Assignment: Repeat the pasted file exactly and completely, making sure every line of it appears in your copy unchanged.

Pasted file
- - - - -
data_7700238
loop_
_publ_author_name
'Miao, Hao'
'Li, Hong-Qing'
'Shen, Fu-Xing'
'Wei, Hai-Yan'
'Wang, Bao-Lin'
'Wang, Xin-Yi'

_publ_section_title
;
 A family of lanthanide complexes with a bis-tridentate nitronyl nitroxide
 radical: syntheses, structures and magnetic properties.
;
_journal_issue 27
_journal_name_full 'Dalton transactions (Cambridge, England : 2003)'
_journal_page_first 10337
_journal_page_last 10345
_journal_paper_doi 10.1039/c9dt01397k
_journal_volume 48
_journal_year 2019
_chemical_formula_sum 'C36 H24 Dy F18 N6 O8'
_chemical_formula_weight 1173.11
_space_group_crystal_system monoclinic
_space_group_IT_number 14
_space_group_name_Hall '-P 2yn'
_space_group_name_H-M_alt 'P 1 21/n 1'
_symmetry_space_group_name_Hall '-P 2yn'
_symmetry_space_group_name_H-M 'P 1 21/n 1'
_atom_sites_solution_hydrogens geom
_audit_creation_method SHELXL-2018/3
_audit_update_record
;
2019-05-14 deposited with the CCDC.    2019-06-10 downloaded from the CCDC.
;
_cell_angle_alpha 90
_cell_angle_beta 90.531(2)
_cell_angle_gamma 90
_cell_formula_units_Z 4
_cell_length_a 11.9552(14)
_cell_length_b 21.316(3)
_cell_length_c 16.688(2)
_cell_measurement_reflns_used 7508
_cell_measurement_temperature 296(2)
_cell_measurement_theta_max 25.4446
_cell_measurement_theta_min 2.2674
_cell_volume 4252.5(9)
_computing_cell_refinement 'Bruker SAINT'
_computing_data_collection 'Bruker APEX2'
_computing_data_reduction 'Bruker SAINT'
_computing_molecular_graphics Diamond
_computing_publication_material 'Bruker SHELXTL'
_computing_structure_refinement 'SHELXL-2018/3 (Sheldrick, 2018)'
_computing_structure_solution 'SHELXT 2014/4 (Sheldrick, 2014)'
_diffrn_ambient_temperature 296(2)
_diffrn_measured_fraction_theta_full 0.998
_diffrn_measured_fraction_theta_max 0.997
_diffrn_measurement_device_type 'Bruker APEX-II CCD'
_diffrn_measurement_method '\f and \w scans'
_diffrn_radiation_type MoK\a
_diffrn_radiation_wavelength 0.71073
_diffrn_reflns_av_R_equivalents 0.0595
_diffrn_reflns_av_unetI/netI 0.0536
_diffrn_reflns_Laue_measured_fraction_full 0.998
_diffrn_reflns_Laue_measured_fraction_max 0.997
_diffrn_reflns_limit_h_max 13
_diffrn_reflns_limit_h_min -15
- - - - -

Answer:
data_7700238
loop_
_publ_author_name
'Miao, Hao'
'Li, Hong-Qing'
'Shen, Fu-Xing'
'Wei, Hai-Yan'
'Wang, Bao-Lin'
'Wang, Xin-Yi'

_publ_section_title
;
 A family of lanthanide complexes with a bis-tridentate nitronyl nitroxide
 radical: syntheses, structures and magnetic properties.
;
_journal_issue 27
_journal_name_full 'Dalton transactions (Cambridge, England : 2003)'
_journal_page_first 10337
_journal_page_last 10345
_journal_paper_doi 10.1039/c9dt01397k
_journal_volume 48
_journal_year 2019
_chemical_formula_sum 'C36 H24 Dy F18 N6 O8'
_chemical_formula_weight 1173.11
_space_group_crystal_system monoclinic
_space_group_IT_number 14
_space_group_name_Hall '-P 2yn'
_space_group_name_H-M_alt 'P 1 21/n 1'
_symmetry_space_group_name_Hall '-P 2yn'
_symmetry_space_group_name_H-M 'P 1 21/n 1'
_atom_sites_solution_hydrogens geom
_audit_creation_method SHELXL-2018/3
_audit_update_record
;
2019-05-14 deposited with the CCDC.    2019-06-10 downloaded from the CCDC.
;
_cell_angle_alpha 90
_cell_angle_beta 90.531(2)
_cell_angle_gamma 90
_cell_formula_units_Z 4
_cell_length_a 11.9552(14)
_cell_length_b 21.316(3)
_cell_length_c 16.688(2)
_cell_measurement_reflns_used 7508
_cell_measurement_temperature 296(2)
_cell_measurement_theta_max 25.4446
_cell_measurement_theta_min 2.2674
_cell_volume 4252.5(9)
_computing_cell_refinement 'Bruker SAINT'
_computing_data_collection 'Bruker APEX2'
_computing_data_reduction 'Bruker SAINT'
_computing_molecular_graphics Diamond
_computing_publication_material 'Bruker SHELXTL'
_computing_structure_refinement 'SHELXL-2018/3 (Sheldrick, 2018)'
_computing_structure_solution 'SHELXT 2014/4 (Sheldrick, 2014)'
_diffrn_ambient_temperature 296(2)
_diffrn_measured_fraction_theta_full 0.998
_diffrn_measured_fraction_theta_max 0.997
_diffrn_measurement_device_type 'Bruker APEX-II CCD'
_diffrn_measurement_method '\f and \w scans'
_diffrn_radiation_type MoK\a
_diffrn_radiation_wavelength 0.71073
_diffrn_reflns_av_R_equivalents 0.0595
_diffrn_reflns_av_unetI/netI 0.0536
_diffrn_reflns_Laue_measured_fraction_full 0.998
_diffrn_reflns_Laue_measured_fraction_max 0.997
_diffrn_reflns_limit_h_max 13
_diffrn_reflns_limit_h_min -15